Tuesday, 1 January 2013

The Hobbit: A Completely Expected Journey

I finish my viewing of The Hobbit Part 1 with totally mixed feelings. Chief among my disappointment however is that this is exactly the way I expected to feel following it. I wish that Peter Jackson had blown me away with a fantastic vision comparable to LOTR or left me outraged at his desecration of the text. Alas, to be somewhere in the middle, devoid of strong emotion is depressing.

Don’t get me wrong, on the whole The Hobbit was a viewing pleasure. Visually dazzling (and I only saw it in 2D, none of this 48FPS – I’m a traditionalist), amazing attention to detail with the art direction and costuming, an emotional and appropriate score (more on music later), and great performances from the leads. I had a few reservations about Martin Freeman as Bilbo but for me the guy nails it. The dwarves I admit were a little less impressive. Not so much in terms in terms of performance as character development. I know 13 is a large number of dwarves to create distinct characters for, but apart from a few they all seem to blend in to one another. You’ve got Thorin, the leader; Balin, the fatherly one; the fat one; then there’s one inexplicably good-looking one… he pretty much only has a 5 o’clock shadow compared to the other dwarves, he’s never shown using forced perspective (ie he’s never shown to look short and squat), he even fights with a bow and arrow rather than a traditional dwarf weapon like an axe or sword. It’s like Peter Jackson thought “we need a Aragorn/Legolas in this party”. It actually kind of distracts from the film he seems so out of place. The other 9 dwarves? I’ve kind of forgotten already.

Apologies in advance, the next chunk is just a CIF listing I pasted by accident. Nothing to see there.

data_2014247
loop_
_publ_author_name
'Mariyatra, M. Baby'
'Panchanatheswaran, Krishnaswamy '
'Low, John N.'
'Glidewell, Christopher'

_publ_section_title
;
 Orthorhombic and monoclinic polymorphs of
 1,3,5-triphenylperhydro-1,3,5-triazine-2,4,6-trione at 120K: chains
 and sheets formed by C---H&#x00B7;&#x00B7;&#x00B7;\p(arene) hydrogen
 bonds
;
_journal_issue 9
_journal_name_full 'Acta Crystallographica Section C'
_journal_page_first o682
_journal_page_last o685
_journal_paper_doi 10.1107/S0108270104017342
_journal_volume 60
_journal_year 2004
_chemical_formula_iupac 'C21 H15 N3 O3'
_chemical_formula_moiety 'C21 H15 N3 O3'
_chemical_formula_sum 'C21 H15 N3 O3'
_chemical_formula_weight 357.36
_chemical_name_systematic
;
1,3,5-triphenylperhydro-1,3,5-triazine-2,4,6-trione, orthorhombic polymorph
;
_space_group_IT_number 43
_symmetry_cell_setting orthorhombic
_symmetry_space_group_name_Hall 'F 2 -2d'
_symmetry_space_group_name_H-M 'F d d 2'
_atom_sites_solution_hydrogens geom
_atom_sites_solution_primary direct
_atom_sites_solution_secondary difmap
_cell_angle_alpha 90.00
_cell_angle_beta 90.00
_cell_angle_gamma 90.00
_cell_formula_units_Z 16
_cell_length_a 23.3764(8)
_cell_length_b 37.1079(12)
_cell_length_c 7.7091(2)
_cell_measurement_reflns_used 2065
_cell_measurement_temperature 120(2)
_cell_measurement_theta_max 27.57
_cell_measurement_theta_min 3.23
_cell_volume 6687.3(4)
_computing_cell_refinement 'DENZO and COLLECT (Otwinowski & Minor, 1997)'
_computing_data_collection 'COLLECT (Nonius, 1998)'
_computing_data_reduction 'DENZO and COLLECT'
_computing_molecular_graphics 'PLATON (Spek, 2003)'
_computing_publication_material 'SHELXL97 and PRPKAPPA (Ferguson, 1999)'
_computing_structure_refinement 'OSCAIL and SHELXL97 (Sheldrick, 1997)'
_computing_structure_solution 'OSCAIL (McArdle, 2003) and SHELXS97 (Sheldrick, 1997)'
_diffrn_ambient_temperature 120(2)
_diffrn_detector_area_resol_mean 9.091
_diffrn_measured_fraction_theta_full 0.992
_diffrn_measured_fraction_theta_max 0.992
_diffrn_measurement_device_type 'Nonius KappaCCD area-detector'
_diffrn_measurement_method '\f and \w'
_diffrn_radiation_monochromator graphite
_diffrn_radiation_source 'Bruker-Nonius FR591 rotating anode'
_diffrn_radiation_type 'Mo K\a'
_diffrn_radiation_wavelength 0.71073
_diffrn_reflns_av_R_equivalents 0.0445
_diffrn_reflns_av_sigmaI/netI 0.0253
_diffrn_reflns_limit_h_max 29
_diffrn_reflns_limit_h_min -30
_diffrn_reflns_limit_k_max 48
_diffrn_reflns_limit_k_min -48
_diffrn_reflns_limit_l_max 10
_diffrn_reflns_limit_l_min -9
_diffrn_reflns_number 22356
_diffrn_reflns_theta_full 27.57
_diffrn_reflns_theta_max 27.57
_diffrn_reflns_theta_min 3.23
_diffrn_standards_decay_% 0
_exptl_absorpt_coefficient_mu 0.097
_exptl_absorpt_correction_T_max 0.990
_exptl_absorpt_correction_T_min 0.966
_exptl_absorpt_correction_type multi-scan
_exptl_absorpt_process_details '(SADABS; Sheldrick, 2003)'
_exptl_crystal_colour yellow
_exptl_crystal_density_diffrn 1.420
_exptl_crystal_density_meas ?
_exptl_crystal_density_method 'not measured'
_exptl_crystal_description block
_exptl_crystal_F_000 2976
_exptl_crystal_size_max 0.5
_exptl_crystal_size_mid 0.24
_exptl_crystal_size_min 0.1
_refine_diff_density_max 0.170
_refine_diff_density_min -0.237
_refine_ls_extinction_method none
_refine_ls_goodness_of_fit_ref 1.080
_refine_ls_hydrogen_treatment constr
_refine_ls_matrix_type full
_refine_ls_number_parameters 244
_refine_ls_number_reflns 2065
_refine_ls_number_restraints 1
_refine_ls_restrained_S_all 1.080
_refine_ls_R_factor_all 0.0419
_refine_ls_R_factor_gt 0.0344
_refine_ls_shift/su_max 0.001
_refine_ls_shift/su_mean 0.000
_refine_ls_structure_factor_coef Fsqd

Pictured: smouldering good looks not usually associated with the dwarf race

My number one complaint with the film is simply that it feels a little too much like LOTR: The Prequel. I appreciate the use of the same locations for places like The Shire and Rivendell, but other elements borrow too much from the previous films. The score, while spectacular, borrowed many themes from LOTR like it was trying to create the same emotions and perhaps recreate those films. I wish instead that Howard Shore had taken a chance and done something different with this one. I know it’s a little nit-picky, the score was really good, but it detracted from the film by making the audience constantly compare it to its predecessor. Perhaps too the film would have benefitted from a different director. I mourn the loss of Guillermo del Toro; whose vision I feel could only have altered this universe for the better and allowed The Hobbit to stand alone. With Peter Jackson at the helm An Unexpected Journey is just a little too expected.

Splitting the story into 3 films is another thing that I’m no less apprehensive about having seen the first one. I feel if they just stuck to the content of the book they could have made one great movie, but instead they’ve added a whole lot of extra content that doesn’t always gel. The best parts of the movie are undoubtedly the elements that come straight from the book. The scenes with Gollum are easily the highlight; Andy Serkis is a genius. The 3 parts also leaves me worried about what is to come in Part 2. I have no doubt it’s going to be another 3 hour long epic and I wouldn’t be surprised if the first 2 hours is a whole lotta wandering around Mirkwood. I seriously fear it might turn out a bit like Harry Potter and the Great Camping Trip (Deathly Hallows Part 1). At least with the title The Desolation of Smaug set in stone I’m guaranteed some dragon at the end. Part 1 was beautifully restrained with regards to Smaug. Jackson managed to show us a whole battle scene featuring Smaug while never showing us more than a claw or a tail. That anticipation for Smaug is the number one thing keeping me excited for Boxing Day this year.

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